Talk to the an­i­mals

Wet, wild and won­der­ful in the Gala­pa­gos

The Weekend Australian - Travel - - DESTINATION AFLOAT - KA­T­RINA LOB­LEY

We hu­mans, ex­plains our ex­pe­di­tion leader Mauri­cio To­mala, are just an­other species roam­ing the Gala­pa­gos Is­lands. “The an­i­mals see you as an­other an­i­mal — homo sapien turis­tica,” jokes To­mala while brief­ing pas­sen­gers aboard Santa Cruz on the pro­to­cols of ex­plor­ing the archipelago that rewrote our ideas on evo­lu­tion.

“Some­times peo­ple will see a blue-footed booby sit­ting on a rock fac­ing the wrong way and they start whistling and telling him to turn around. Don’t do that. They only understand Span­ish!” To­mala jokes. His 79 pas­sen­gers to­day — from the US, Bri­tain, Ger­many, Ja­pan, Is­rael and the An­tipodes — laugh along with him. See? We’re al­ready adapt­ing and evolv­ing to our ecosys­tem for the next five days.

Be­hind the laugh­ter, it’s a time of high emo­tion for the crew of Santa Cruz, a cus­tom-built ves­sel that has helped pioneer ex­pe­di­tion cruis­ing in th­ese wa­ters. It has been on the job since 1979, when just 12,000 visi­tors a year made their way to the is­lands strad­dling the Equa­tor about 1000km from Ecuador’s main­land (by 2013, there were more than 200,000 an­nu­ally). We’re on board for Santa Cruz’s last days in the Gala­pa­gos be­fore it is re­placed with a newer, more fab­u­lous model re­lo­cated from the Chilean fjords. (See be­low.)

Most pas­sen­gers are un­aware of the im­pend­ing changeover. They’re fo­cused on what wildlife they’ll see dur­ing shore ex­cur­sions. The ship’s owner, Met­ro­pol­i­tan Tour­ing, has de­vel­oped the Big 15 — a list of species that ranges from the fa­mous blue-footed boo­bies and gi­ant tor­toises to fri­gate birds, fur seals and flight­less cor­morants.

We’re sorted into groups (I be­come a Gull) and as­signed a nat­u­ral­ist. Be­tween guid­ing her Gulls on land, Lola Vil­lacre­ses is snap­ping pho­tos of Santa Cruz to re­mind her of the good times. “My heart is here,” she says. “This is like my other home. This ship is like a school for all other com­pa­nies — you have a good rep­u­ta­tion if you work here. It is a leg­end that pi­o­neered this [type of ex­pe­di­tion cruis­ing] in the is­lands.”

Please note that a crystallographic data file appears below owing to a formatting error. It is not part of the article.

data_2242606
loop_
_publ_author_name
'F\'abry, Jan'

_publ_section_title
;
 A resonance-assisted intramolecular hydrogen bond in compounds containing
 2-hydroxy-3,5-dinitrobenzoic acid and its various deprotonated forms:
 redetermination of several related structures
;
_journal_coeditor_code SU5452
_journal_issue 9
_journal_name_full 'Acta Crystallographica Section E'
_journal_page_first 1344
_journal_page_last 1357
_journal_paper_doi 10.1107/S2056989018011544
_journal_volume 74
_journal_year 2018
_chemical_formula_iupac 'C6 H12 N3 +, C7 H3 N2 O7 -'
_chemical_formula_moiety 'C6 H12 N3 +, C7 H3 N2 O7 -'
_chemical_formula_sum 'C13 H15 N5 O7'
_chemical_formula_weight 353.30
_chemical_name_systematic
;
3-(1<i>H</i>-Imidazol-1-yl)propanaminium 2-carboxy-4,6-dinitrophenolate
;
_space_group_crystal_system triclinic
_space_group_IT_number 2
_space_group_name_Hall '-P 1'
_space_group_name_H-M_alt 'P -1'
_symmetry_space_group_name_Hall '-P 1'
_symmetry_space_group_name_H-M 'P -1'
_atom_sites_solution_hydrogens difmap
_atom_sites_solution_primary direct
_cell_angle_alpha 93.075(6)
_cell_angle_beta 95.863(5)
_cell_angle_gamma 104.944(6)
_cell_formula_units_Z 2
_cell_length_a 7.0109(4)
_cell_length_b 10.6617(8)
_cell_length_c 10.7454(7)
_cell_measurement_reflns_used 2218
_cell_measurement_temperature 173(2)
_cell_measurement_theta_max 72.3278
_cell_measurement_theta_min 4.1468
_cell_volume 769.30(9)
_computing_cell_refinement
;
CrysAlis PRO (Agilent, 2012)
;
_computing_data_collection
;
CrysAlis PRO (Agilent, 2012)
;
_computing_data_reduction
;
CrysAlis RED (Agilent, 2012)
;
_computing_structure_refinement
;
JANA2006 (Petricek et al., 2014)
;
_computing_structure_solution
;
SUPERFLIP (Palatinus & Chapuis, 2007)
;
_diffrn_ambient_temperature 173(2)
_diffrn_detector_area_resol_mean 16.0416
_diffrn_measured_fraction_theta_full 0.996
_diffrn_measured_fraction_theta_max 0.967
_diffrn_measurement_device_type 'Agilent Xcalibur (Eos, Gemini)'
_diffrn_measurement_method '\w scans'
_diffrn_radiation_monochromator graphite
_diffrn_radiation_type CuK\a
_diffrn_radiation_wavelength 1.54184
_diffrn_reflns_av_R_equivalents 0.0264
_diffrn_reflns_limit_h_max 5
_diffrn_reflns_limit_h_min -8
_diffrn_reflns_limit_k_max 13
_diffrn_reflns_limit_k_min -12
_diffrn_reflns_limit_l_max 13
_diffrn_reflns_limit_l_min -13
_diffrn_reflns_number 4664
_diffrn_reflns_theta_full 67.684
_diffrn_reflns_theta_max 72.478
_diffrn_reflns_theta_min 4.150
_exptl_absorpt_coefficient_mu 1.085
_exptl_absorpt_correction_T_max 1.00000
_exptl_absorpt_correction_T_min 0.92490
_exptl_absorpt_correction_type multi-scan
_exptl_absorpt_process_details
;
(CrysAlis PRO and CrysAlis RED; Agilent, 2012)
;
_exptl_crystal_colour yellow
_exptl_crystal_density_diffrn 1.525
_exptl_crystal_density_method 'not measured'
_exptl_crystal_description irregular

There’s noth­ing like get­ting straight down to busi­ness. We head ashore on our first af­ter­noon. Us­ing the “Gala­pa­gos hand­shake”, a dou­ble wrist-grip, crew mem­bers swing us into the bob­bing panga (rub­ber dinghy) that will shut­tle us be­tween ship and shore. As we bounce along, the breeze tug­ging our hair, Vil­lacre­ses uses ev­ery as­so­ci­a­tion she can muster to mem­o­rise her 13 Gulls, con­nect­ing our names to those of friends, fam­ily and fel­low guides.

Our north­ern Gala­pa­gos itin­er­ary in­cor­po­rates seven is­lands. From Bal­tra Is­land (home to one of the archipelago’s two main air­ports), we nip over to the first of our vis­i­tor sites. Ships here fol­low itin­er­ar­ies that dic­tate which sites to visit on morn­ings and af­ter­noons; this sched­ul­ing means we rarely spot an­other ves­sel. The panga drops us at Playa Las Bachas on the north­ern shore of Santa Cruz Is­land, the most pop­u­lated (at least with hu­mans) of the archipelago’s five in­hab­ited isles.

Two blue-footed boo­bies pose on rocks just off­shore. They’re fac­ing the right way, but I don’t snap a photo, think­ing they’ll be every­where. Turns out the only other blue-footed boo­bies I will see are those on sou­venir T-shirts.

The beach’s name is a man­gling of the word “barges” — the US Army left a couple be­hind af­ter World War II to rust away in the sand — but some­thing more ex­cit­ing is down the beach. We step around tur­tle nests in the dunes to a la­goon where an Amer­i­can flamingo stalks through the brack­ish wa­ter, hoover­ing up the carotene-rich brine shrimp that add such bril­liant colour to its plumage.

The Gala­pa­gos Is­lands turn or­di­nary peo­ple into avid bird­ers. There are plenty of flashy species — the flamingo, red-footed boo­bies, ver­mil­ion fly­catch­ers — that are wor­thy of a T-shirt cameo. Dar­win’s finches aren’t nearly as pho­to­genic, but my heart beats faster when we spot a ground finch, then a cac­tus finch, on Rabida Is­land. It’s as though Charles Dar­win him­self has ma­te­ri­alised in front of us in his coat, britches and neck­er­chief.

It was the vari­a­tion in the beaks of th­ese birds — from the long, prob­ing beak of the in­sect-eat­ing war­bler finch to the hefty seed­crush­ing beak of the ground finch — that prompted Dar­win to ar­gue in his 1859 text On the Ori­gin of Species that sim­i­lar species iso­lated from each other could evolve separately through favourable vari­a­tions.

We cruise across the Equa­tor

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